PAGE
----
April 14, 2009

Where we are at, a perspective 4/14/2009

Posted in Banking, Finance, investments, Uncategorized tagged , , , , , , , , , , , at 11:18 PM by Robert Barone

“The heart of the crisis is that banks stopped lending” President Obama, from his speech on 4/14/2009

In his speech on 4/14/09, President Obama spoke about the current crisis.  We were reminded that the problems with the economy started when banks stopped lending.  He went on to say that people were laid off when businesses couldn’t get loans.  The solution, therefore, is to “free up credit” and “get banks loaning again”.

Is this true?  Let’s walk through our crisis in a simple, common sense manner.

The symptoms of our current problems started with the cracking of subprime mortgages.  In essence, people with lower credit scores were unable to make their house payments.  When defaults started, the underlying bonds (most of these subprime, as well as other types of loans, were packaged together and sold off as “CDOs”) began to sell off because investors doubted their investment merit.  As more people began to sell these bonds, their prices went lower.  Many banks held these types of loans on their books as part of their asset portfolio.  As the value of their “assets” dropped, banks were forced to raise money to meet their mandated capital ratios. As banks tried to raise capital, their stocks dropped.  Fear took over, and everyone began selling everything.  There are more complexities to this story, but all we need to understand is the basics.  The problem started when people couldn’t make their minimum payments.

What people don’t seem to understand is the basic rule of fixed costs.  Every month, most people have to pay their rent, car payment, insurance, utilities, and buy food.  At some level, we have a minimum payment that we have to make to maintain our current standard of living.  This monthly payment tends to be similar every month, and could be considered our fixed cost of living.  If this cost goes up faster than our income, then we have less money left over to spend on goods and services.  In this last cycle, fixed costs soared.  Remember, as house prices soared, mortgage payments went up.  Further, Americans took out trillions of dollars in home equity withdrawals, leaving them with higher debt loads and higher monthly payments.  The real cause of the crisis, and the root problem, is that debt payments became too large a portion of incomes.  When people spend a large portion of their money on debt payments, they spend less on goods and services.  When businesses, which provide goods and services, slow down, they make less money. In turn, they lower wages, fire people, and may even close down.  As incomes go down, and people get laid off, they have trouble making their payments, and the cycle starts all over again.  Hence, and this is critical, the real crises is that people took on payments (fixed costs) that were too high to maintain over the long term.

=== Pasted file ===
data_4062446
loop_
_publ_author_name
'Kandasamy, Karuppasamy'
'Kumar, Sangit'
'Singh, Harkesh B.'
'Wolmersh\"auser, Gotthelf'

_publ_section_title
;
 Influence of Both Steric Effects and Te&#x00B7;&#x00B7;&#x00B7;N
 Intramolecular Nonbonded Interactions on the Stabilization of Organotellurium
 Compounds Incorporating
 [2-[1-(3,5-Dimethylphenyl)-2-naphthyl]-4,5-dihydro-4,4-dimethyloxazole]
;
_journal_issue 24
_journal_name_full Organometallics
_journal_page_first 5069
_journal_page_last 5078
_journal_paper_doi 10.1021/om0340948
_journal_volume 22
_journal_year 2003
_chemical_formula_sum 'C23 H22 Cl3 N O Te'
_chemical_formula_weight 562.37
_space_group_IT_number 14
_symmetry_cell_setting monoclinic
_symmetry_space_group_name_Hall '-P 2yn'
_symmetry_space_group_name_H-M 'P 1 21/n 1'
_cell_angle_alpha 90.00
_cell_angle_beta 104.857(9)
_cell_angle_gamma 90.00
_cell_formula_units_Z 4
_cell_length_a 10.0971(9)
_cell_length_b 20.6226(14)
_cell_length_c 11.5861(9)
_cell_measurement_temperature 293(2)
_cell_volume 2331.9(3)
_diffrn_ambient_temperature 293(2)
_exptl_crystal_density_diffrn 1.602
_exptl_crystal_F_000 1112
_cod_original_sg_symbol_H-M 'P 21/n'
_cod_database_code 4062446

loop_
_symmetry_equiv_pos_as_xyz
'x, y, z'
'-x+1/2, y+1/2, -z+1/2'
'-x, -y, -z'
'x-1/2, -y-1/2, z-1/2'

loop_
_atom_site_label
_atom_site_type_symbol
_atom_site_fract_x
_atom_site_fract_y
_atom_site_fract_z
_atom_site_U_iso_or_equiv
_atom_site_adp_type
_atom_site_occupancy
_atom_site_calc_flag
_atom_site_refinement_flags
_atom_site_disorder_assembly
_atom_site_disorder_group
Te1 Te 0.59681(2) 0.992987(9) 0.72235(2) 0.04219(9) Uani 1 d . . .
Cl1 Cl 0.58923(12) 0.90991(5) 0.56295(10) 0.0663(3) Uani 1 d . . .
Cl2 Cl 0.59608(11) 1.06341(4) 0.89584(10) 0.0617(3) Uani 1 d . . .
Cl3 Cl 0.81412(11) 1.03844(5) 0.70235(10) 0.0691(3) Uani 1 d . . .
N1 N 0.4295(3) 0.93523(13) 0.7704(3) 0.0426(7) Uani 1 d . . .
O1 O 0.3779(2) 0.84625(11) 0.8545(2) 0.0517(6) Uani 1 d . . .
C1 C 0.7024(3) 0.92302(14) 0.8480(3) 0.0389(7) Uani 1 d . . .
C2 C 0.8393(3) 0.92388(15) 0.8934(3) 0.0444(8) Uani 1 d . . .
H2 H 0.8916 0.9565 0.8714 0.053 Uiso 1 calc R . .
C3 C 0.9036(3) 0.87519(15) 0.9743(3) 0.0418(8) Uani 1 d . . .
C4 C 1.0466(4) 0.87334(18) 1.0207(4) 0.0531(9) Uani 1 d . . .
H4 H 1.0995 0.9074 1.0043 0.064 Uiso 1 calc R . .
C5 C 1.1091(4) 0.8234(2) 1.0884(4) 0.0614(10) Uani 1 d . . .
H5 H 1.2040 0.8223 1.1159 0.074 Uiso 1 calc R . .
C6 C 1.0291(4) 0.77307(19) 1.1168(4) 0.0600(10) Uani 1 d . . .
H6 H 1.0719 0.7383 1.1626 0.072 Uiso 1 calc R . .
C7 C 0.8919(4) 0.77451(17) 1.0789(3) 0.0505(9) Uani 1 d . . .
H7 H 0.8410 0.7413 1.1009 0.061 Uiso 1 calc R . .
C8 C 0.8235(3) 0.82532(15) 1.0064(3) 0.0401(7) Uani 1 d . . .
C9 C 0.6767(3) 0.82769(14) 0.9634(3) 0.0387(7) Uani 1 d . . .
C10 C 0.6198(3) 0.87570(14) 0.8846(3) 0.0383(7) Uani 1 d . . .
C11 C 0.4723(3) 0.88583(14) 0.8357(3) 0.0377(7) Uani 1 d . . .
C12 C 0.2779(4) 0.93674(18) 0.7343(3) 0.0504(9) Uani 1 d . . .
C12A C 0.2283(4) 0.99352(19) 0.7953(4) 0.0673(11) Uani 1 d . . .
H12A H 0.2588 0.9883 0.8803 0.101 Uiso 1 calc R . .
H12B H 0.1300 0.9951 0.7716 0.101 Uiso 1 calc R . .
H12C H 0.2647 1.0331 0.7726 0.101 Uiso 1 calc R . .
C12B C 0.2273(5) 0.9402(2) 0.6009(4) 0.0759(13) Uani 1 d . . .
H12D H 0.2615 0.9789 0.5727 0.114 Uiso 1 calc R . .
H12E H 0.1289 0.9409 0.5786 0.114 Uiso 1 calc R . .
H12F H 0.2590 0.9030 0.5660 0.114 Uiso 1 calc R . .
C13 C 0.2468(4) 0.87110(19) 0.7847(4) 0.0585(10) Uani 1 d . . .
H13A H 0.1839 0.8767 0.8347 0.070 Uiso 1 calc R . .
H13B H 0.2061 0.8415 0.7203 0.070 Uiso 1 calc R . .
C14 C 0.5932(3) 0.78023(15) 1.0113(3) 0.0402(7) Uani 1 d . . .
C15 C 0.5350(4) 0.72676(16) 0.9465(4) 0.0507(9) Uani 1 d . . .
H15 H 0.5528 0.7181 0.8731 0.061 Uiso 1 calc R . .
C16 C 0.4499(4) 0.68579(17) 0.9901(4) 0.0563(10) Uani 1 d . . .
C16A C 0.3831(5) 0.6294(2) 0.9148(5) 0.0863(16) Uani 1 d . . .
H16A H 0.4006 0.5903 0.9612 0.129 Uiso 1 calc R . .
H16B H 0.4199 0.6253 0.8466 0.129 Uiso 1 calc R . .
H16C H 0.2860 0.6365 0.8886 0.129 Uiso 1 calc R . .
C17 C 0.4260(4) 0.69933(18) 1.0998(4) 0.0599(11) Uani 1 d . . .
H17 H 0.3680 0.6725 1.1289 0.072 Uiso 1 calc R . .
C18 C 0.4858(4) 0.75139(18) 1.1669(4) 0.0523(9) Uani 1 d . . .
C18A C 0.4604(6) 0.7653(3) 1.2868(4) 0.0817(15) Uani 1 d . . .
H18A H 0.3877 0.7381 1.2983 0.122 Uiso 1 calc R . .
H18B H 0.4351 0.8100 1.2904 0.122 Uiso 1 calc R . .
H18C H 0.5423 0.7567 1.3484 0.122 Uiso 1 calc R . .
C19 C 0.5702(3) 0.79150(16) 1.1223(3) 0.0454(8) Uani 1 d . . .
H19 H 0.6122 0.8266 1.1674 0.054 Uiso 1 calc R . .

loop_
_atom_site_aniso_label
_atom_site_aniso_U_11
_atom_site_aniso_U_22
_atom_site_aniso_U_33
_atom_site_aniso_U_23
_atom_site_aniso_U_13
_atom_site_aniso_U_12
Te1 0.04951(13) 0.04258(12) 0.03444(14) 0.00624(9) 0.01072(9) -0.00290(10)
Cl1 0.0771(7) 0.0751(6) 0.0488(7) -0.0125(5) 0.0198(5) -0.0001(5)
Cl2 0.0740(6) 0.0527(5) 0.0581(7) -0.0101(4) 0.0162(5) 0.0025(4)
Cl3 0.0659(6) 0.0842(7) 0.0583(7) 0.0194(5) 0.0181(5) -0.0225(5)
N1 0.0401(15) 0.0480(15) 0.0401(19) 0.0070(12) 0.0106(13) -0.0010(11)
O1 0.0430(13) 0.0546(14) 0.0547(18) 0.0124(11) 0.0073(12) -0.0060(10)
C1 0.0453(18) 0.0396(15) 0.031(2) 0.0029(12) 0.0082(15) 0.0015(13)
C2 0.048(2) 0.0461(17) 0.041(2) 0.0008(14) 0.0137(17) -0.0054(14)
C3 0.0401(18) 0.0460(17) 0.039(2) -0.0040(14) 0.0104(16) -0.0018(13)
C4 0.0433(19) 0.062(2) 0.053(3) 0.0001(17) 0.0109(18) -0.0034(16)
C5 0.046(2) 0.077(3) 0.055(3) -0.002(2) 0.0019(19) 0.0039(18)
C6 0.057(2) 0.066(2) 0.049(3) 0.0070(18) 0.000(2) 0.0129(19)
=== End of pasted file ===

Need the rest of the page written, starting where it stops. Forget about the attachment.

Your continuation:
To make matters worse, many people spent more than their incomes in the years leading up to the bubble bursting.  Further, most people failed to save money for the proverbial rainy day. Well, the rain finally came. We ended the boom years without much in savings, and for many, with high levels of personal debt.  If we missed a paycheck, we couldn’t make our payments.  We did miss paychecks, and the system has collapsed.  So, what do we do now?

“A wise man changes his mind, a fool never” – Spanish Proverb

Let’s get back to our topic.  Our leaders say that we need to get banks loaning again to get the economy going.   If the problem that we have is debt, then how can adding more debt solve our problems?  Keep in mind, the money that bailed out the banks is debt.  Our future tax dollars are being used to give banks money so that they can lend us more money.  I fail to see how we can pay off more debt if we are struggling with the debt we already have.  And if our debt payments go up (and our taxes for that matter), what is left over to spend on goods and services?

On 4/14/09, our President declared that we “can’t build an economy on a pile of sand”.  Well, debt is sand.  We need an economy where business thrives, where people make money, and where fixed costs are low enough that people can spend and save.  The “ownership society” that has been espoused over the last decade has been a farce.  The owners have been the financiers that really owned the assets.  Ironically enough, we Americans are bailing out the owners of the assets with our taxes, as we struggle to pay the interest burden that has been put on us.  We have become merely renters, paying high interest rates for basic necessities.

Leo Tolstoy said it best: “Money is a new form of slavery, and distinguishable from the old simply by the fact that it is impersonal – that there is no human relation between master and slave.”

As Americans, we need to become owners.  We need savings.  We need productive, prosperous businesses.  What we don’t need are debt burdens that slow down business, and mortgage our future!

Matt Marcewicz


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